Carbon fiber, miracle fiber from the 70s, seems to be making inroads into the furniture industry. I think it's potentially an interesting metric of how quickly this industry can absorb new technology, or maybe it's just that carbon fiber has only recently gotten to be cost-effective enough to profitably mass-produce furniture (though I find that hard to believe, since the markup on furniture has to be at least that on motorcycle mufflers, and those have had carbon fiber on 'em for years).
In the past 6 months I have seen 3 carbon fiber chairs appear:
- The Shuji Yamagata's v2.3 chair.
- The Bertjan Pot Carbon Copy chair.
- And now this, the Bang Design Talon chair (made by the same company as Yamagata's v2.3 )
What does this mean for smart furniture? I think it means that at least someone thinks that there's a sizable market for non-designer furniture that's made in nontraditional ways. A lot of innovative stuff, like in any early adopter situation, is bought purely because it's made in some wacky way or out of some wacky material; it's when things are bought for what the wacky does, rather than for what it is, that things take off.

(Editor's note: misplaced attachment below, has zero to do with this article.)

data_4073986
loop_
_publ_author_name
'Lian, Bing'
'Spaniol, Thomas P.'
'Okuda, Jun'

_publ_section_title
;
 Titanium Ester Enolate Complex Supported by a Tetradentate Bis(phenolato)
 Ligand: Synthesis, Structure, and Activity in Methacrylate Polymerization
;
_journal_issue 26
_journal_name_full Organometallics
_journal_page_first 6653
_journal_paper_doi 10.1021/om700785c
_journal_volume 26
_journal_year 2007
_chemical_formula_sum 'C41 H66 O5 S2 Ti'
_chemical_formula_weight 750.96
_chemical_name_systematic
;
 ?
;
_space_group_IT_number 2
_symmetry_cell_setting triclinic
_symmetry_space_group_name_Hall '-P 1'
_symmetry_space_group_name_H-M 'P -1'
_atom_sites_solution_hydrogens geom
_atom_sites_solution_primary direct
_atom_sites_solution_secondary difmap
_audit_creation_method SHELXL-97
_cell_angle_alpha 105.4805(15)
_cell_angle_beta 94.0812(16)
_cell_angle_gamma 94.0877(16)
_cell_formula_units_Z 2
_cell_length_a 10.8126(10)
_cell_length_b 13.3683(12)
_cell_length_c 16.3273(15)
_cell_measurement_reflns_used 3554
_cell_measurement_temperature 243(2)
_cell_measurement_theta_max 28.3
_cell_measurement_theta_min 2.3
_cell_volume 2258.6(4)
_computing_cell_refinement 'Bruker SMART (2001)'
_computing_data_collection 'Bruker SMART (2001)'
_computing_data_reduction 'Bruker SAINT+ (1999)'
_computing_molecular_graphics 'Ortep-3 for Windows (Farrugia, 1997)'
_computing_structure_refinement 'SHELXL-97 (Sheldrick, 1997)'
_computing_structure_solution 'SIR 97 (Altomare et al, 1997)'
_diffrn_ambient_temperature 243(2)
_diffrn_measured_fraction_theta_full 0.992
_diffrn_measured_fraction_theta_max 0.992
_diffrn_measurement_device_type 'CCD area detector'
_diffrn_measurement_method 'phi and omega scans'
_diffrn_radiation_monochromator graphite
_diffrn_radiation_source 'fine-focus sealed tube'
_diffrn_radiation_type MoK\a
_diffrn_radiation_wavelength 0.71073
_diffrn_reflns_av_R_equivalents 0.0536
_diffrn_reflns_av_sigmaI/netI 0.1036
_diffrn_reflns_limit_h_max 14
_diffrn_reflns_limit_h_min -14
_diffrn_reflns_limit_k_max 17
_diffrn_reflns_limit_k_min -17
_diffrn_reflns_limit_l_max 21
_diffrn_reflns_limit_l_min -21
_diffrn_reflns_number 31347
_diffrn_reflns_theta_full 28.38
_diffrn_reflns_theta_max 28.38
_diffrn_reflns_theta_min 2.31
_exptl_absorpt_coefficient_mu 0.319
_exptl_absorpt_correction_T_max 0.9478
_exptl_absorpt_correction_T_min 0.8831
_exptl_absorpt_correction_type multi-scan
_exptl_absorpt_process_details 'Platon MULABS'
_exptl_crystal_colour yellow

I feel that information is a kind of material that is manipulated by technological tools and projected into the world as objects, so the opening of the market to new materials is good news. It's an interesting datapoint.
And here's an interesting carbon fiber/kevlar twill material that could be even cooler.